(2) Ocean temperatures are notoriously uncertain due to changing temperature measurement technologies (canvas buckets thrown overboard to get a sea surface temperature sample long ago, ship engine water intake temperatures more recently, buoys, satellite measurements only since about 1983, etc.)
(3) Both land and ocean temperatures are notoriously incomplete geographically. How does one estimate temperatures in a 1 million square mile area where no measurements exist?
There’s a better way.
A more complete picture: Global Reanalysis datasets
(If you want to ignore my explanation of why reanalysis estimates of monthly global temperatures should be trusted over official government pronouncements, skip to the next section.)
Various weather forecast centers around the world have experts who take a wide variety of data from many sources and figure out which ones have information about the weather and which ones don’t.
But, how can they know the difference? Because good data produce good weather forecasts; bad data don’t.
The data sources include surface thermometers, buoys, and ships (as do the “official” global temperature calculations), but they also add in weather balloons, commercial aircraft data, and a wide variety of satellite data sources.
Why would one use non-surface data to get better surface temperature measurements? Since surface weather affects weather conditions higher in the atmosphere (and vice versa), one can get a better estimate of global average surface temperature if you have satellite measurements of upper air temperatures on a global basis and in regions where no surface data exist. Knowing whether there is a warm or cold airmass there from satellite data is better than knowing nothing at all.
Furthermore, weather systems move. And this is the beauty of reanalysis datasets: Because all of the various data sources have been thoroughly researched to see what mixture of them provide the best weather forecasts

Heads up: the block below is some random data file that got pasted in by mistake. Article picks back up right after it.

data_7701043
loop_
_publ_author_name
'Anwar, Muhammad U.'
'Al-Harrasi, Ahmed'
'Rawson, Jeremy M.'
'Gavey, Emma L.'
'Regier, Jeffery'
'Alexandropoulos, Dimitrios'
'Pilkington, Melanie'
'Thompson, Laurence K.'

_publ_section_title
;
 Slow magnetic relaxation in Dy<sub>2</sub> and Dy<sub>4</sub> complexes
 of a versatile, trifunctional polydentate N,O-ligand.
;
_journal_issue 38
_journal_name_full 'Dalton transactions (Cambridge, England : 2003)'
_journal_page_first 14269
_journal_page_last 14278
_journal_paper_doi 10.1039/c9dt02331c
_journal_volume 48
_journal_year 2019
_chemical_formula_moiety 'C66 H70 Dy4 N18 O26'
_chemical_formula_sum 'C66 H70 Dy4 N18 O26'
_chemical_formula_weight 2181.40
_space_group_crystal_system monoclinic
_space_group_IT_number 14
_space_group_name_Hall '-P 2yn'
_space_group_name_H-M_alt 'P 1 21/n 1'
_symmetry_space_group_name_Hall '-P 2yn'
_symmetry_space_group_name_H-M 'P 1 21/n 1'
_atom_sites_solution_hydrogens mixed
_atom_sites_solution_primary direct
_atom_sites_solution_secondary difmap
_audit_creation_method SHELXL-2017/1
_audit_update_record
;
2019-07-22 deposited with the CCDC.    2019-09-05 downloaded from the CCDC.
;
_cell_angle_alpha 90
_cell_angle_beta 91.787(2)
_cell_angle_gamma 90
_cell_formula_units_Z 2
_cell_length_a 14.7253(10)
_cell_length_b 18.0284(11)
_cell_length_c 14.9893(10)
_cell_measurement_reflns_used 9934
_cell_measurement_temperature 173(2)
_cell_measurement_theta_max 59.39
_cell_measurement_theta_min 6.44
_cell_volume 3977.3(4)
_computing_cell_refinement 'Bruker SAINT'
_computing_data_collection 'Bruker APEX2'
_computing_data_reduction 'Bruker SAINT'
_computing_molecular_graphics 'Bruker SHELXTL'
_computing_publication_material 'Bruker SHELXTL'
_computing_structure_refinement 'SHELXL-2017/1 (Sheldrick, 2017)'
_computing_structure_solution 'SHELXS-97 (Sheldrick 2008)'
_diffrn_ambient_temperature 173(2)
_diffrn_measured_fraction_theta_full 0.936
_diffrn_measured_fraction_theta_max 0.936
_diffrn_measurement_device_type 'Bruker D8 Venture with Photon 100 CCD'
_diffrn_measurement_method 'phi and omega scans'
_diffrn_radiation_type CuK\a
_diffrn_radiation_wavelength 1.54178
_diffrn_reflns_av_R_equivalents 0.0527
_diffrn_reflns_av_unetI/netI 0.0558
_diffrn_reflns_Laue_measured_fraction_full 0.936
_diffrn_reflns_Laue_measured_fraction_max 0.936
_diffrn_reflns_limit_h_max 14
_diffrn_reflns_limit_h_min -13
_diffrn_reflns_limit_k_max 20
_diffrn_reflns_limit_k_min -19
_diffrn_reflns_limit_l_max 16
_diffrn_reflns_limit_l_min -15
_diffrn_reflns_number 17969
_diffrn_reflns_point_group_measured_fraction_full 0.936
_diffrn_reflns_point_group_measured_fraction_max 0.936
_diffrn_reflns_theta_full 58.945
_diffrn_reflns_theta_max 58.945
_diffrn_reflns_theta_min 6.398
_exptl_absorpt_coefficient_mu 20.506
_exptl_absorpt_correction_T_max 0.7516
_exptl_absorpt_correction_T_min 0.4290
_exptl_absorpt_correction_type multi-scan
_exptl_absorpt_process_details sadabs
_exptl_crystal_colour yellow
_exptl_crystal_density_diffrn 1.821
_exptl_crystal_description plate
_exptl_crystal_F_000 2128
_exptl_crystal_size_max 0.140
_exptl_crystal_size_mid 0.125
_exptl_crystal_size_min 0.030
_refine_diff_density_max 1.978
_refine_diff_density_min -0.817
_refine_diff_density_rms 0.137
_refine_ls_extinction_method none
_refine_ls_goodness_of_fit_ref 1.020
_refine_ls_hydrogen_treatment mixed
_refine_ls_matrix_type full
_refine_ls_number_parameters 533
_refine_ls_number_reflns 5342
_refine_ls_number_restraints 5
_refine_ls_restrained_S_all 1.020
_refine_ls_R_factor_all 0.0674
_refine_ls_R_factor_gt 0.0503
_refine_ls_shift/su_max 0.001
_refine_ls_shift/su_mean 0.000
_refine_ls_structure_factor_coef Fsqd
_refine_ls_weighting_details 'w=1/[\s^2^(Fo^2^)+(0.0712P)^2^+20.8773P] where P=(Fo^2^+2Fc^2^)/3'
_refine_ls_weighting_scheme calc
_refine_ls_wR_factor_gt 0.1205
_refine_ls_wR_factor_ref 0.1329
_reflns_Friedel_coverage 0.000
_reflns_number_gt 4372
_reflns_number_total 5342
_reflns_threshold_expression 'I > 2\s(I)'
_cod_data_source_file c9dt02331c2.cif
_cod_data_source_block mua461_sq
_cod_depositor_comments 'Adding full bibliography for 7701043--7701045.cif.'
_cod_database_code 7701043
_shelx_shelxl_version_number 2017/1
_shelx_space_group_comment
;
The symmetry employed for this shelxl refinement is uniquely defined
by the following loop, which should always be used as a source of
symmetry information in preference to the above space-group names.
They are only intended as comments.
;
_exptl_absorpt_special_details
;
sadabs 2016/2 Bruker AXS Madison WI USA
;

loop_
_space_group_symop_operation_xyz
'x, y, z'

(including adjustments for possible instrumental biases and drifts over time), we know that the physical consistency of the various data inputs was also optimized.
Part of this process is making forecasts to get “data” where no data exists. Because weather systems continuously move around the world, the equations of motion, thermodynamics, and moisture can be used to estimate temperatures where no data exists by doing a “physics extrapolation” using data observed on one day in one area, then watching how those atmospheric characteristics are carried into an area with no data on the next day. This is how we knew there were going to be some exceeding hot days in France recently: a hot Saharan air layer was forecast to move from the Sahara desert into western Europe.
This kind of physics-based extrapolation (which is what weather forecasting is) is much more realistic than (for example) using land surface temperatures in July around the Arctic Ocean to simply guess temperatures out over the cold ocean water and ice where summer temperatures seldom rise much above freezing. This is actually one of the questionable techniques used (by NASA GISS) to get temperature estimates where no data exists.
If you think the reanalysis technique sounds suspect, once again I point out it is used for your daily weather forecast. We like to make fun of how poor some weather forecasts can be, but the objective evidence is that forecasts out 2-3 days are pretty accurate, and continue to improve over time.
For continued info, click on link………….
Courtesy of drroyspencer.com